So what’s wet-aging and how is it different from dry-aging? Wet-aged steaks are vacuum-sealed in plastic bags and placed in the refrigerator for days or weeks. Dry-aging, on the other hand, involves storing beef in a temperature and humidity-controlled area for around two or three weeks. Dry-aged beef is considered superior to its wet-aged counterpart since it tends to have a more earthy and robust flavor (via Serious Eats).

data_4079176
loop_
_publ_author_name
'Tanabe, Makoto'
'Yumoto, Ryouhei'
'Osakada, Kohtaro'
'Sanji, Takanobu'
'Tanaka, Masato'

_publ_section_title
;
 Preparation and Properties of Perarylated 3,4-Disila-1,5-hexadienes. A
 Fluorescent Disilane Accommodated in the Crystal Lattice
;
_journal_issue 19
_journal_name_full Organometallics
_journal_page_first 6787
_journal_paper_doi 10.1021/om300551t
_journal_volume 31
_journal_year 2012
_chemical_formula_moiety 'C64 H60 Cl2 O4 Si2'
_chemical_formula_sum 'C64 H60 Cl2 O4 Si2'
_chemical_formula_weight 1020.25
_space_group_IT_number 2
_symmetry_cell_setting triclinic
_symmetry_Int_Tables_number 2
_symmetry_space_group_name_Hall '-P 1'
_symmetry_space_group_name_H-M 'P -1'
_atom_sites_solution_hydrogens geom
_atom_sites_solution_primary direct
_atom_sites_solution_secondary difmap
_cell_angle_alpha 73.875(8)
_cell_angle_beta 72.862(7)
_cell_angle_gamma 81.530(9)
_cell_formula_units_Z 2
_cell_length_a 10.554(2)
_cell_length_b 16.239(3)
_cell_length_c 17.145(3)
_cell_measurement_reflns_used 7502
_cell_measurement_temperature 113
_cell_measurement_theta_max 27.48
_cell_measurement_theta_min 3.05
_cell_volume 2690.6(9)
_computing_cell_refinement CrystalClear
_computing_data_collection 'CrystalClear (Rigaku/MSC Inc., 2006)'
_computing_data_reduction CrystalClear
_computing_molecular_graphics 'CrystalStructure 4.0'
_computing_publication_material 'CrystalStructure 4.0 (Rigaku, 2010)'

Since dry-aging is more expensive and takes more time than wet-aging, many restaurants opt for the latter to cut costs.